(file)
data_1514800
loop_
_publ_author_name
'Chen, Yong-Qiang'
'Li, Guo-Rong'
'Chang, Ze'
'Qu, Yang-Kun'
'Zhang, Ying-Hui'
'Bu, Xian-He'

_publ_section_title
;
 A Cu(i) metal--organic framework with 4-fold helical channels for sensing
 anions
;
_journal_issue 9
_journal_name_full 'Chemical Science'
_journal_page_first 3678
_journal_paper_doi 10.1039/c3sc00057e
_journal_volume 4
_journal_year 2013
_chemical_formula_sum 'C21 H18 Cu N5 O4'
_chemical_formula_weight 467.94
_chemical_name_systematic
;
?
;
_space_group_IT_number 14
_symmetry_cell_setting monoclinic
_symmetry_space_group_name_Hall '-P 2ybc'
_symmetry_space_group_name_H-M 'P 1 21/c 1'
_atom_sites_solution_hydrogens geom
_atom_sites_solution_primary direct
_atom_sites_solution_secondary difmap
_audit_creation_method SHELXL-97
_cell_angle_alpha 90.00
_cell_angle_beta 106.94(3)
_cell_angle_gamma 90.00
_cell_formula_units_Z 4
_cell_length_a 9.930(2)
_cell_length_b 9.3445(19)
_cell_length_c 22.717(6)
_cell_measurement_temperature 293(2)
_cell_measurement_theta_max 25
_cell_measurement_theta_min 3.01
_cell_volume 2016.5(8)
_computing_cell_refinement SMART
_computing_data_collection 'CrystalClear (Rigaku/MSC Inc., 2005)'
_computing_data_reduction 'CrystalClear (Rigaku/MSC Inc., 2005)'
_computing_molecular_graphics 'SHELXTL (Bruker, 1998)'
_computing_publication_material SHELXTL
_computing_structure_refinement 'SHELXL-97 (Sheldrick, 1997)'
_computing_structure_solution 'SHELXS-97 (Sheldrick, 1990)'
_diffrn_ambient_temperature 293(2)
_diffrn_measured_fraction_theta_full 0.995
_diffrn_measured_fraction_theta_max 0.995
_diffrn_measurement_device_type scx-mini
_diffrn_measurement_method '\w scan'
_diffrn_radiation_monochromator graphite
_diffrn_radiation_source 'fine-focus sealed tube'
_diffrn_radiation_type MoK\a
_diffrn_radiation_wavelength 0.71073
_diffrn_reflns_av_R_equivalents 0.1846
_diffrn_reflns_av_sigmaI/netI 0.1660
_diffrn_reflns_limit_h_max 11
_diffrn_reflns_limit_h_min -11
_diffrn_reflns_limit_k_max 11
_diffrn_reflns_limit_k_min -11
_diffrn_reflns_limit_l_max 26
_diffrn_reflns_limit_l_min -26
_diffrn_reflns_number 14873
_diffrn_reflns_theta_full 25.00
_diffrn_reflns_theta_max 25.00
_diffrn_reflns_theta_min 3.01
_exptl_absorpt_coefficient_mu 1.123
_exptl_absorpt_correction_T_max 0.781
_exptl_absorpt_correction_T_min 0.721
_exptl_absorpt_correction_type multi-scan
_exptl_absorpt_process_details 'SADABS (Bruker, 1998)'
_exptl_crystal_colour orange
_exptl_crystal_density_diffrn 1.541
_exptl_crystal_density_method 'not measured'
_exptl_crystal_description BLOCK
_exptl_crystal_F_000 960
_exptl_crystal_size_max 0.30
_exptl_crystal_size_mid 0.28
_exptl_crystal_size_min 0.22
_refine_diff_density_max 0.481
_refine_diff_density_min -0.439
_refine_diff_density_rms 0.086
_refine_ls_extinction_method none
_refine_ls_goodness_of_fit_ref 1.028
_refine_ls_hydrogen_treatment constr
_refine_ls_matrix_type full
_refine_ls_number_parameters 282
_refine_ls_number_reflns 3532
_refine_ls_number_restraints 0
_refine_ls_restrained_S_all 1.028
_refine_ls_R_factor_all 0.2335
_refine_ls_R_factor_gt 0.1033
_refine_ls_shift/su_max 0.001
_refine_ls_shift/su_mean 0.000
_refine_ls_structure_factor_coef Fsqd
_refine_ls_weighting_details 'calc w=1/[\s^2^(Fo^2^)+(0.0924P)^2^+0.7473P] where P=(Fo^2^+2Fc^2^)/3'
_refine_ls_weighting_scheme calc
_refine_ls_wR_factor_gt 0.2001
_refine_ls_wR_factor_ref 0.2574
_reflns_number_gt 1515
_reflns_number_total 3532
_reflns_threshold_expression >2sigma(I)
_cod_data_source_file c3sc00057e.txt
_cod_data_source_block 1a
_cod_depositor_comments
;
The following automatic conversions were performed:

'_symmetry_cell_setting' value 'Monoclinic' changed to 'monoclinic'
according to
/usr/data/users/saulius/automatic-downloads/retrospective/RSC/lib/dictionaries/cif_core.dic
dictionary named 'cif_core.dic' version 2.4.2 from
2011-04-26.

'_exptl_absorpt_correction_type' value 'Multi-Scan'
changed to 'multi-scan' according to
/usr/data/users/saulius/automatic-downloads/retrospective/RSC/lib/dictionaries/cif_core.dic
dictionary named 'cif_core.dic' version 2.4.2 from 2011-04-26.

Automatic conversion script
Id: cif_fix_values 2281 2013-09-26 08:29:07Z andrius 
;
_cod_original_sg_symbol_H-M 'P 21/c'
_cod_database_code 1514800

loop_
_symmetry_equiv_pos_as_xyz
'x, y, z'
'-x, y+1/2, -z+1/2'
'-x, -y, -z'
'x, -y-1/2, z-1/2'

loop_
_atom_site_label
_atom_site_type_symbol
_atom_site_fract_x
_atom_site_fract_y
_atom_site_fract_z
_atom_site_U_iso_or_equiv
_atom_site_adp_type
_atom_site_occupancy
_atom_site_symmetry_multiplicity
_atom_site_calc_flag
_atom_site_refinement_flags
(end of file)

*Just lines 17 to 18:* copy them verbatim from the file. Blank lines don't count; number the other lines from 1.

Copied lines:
_journal_page_first 3678
_journal_paper_doi 10.1039/c3sc00057e